In fact, WEDC's reported problems are likely impeding much-needed job growth in Wisconsin. Their attempt at creating flexibilities within the agency have actually created a free-for-all that has left even prospective businesses confused about what programs are offered, the qualifications for each program, and how to apply. While Republicans have been failing to properly address this festering problem and WEDC's inability to track millions in taxpayer dollars, Democrats announced a plan this Wednesday to help put Wisconsin's job creation agency on the right track. Continue reading for more information about the two proposals announced by Democrats.
Allowing Proper Board Oversight
Currently, WEDC's governing board is relatively ineffective as its authority is crippled by its chair, Governor Walker, and the autonomy of the agency. Therefore, my Democratic colleagues and I will be introducing a legislative proposal that aims to give the board the tools it needs to properly oversee the floundering WEDC. The major provisions related to WEDC's board included in this proposal are listed below:
Accurate Facts and Honest Reports
This is WEDC's last chance. Change
needs to happen, and it needs to happen now. Losing track of taxpayer
dollars, especially during difficult economic times, is unacceptable. We cannot allow WEDC to continue this fraud, waste, and abuse at a time when
neighborhood schools are not able to spend a single new dollar in the
classrooms and 90,000 Wisconsinites are being cut from BadgerCare. Until
accountability and transparency measures are enacted, no new taxpayer
dollars should be wasted at WEDC. This is the least we owe taxpayers
who have been paying the cost for WEDC's missteps from the beginning.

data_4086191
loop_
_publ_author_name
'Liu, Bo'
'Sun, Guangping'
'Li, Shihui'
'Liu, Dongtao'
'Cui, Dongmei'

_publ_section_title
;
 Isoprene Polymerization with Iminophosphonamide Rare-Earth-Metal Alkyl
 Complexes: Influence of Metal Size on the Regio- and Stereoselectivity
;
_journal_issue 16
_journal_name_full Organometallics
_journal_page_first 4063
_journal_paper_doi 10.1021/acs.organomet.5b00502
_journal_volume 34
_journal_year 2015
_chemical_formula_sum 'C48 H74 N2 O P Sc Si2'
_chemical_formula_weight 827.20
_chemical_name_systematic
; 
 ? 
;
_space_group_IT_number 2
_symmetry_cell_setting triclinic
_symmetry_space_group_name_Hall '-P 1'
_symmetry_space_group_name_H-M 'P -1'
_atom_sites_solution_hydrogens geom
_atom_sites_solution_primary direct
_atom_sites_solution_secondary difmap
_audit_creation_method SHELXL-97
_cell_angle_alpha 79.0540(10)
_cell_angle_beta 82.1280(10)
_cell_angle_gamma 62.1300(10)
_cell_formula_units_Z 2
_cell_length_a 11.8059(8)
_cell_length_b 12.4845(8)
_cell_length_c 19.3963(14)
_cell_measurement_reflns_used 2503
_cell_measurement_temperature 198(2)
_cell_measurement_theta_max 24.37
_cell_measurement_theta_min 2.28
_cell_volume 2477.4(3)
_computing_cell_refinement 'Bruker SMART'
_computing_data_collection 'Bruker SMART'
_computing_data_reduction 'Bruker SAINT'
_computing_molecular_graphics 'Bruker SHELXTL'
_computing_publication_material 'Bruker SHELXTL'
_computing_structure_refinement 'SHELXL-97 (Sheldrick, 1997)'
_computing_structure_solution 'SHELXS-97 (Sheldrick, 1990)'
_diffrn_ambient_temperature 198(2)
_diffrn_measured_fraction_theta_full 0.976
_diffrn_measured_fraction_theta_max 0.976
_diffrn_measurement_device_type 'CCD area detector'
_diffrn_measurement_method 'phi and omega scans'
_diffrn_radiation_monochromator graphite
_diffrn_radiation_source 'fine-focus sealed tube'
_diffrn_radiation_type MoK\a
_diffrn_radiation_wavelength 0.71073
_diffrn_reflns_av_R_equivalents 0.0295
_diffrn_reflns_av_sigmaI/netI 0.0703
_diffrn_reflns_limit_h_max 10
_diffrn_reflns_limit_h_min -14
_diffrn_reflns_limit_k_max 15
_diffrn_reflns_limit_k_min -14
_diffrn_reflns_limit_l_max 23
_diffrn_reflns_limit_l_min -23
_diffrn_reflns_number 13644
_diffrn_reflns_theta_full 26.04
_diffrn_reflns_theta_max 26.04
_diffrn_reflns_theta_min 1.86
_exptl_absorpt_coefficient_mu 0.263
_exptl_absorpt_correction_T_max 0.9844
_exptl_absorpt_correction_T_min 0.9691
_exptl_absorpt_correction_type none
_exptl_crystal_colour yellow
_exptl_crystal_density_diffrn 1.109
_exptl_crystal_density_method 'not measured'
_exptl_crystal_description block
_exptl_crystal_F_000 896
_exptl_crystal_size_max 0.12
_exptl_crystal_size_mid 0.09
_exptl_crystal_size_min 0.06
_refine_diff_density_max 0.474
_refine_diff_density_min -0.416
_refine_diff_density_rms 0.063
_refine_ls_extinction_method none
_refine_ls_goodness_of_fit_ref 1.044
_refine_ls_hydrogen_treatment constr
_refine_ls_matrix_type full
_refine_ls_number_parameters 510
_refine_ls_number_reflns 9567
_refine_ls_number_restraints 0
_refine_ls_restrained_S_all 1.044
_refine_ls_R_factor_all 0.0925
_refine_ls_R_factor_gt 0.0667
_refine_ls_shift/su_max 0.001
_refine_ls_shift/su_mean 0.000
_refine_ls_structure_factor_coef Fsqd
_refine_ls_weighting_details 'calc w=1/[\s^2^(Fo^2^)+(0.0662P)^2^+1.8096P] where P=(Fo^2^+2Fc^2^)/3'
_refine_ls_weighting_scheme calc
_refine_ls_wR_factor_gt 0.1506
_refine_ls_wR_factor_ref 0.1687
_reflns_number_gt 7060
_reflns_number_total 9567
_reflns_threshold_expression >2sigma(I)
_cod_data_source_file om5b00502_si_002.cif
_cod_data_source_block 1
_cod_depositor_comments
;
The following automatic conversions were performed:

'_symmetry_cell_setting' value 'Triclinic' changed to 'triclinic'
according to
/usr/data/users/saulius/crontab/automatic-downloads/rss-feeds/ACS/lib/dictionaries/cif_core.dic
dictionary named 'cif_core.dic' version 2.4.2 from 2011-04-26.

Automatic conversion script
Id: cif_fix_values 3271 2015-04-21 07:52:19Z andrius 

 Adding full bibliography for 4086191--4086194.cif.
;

Anti-Local Control Bill Sent to Governor
Earlier this week, the Senate and Assembly passed legislation, Assembly Bill 85, that is an outright attack on local control. This is only the most recent in a series of Republican-sponsored legislative attacks on their political enemies. This time, the victim is local government in Milwaukee. This big government move mandates the micromanagement of local government in our community, and leaves us wondering: who is next?
Below are just some of the concerning provisions contained in this bill, which has now been sent to the governor for his signature:
How the Milwaukee County Board Compares
The Milwaukee County Board is
comprised of 18 supervisors, each representing between 50,000 and 55,000
neighbors, which is the same size as most State Assembly districts.
Additionally, the County Board employs about 38 full-time staff members,
including constituent service professionals, committee clerks, auditors,
and budget analysts. Having a board and professional staff of that size
allows supervisors to remain informed about county issues, be responsive
to neighbors' concerns, and provide legislative oversight of the county
executive and sheriff.
While this bill makes enormous changes to the Milwaukee County Board, it leaves the County Executive Office completely untouched. With the long history of Milwaukee County Executives abusing their power, this proposal sets us on a dangerous course in the wrong direction. Milwaukee County has seen past executives, as recently as 2006, attempt to sell off our valued and profitable state assets, which include the Milwaukee County Airport, the Milwaukee County Zoo, and even our neighborhood parks.
By preventing the board from continuing its watchdog role of the county executive, he will now have the ability to continue where others left off with regards to selling our assets. Hopefully the people of Milwaukee county will see past the smoke and mirrors and realize that this bill is less about supervisor salaries and more about hampering oversight and removing the necessary checks and balances in local government to concentrate power in the County Executive Office.
Ignoring the People of Milwaukee
Further, while this bill allows Milwaukee County residents to vote in a referendum regarding the pay of county board supervisors, that is the only provision of the passed bill that residents will be able to vote on. They will not be able to vote on increasing the power of the county executive, decreasing the budget for the board overall, or reducing term lengths by two years.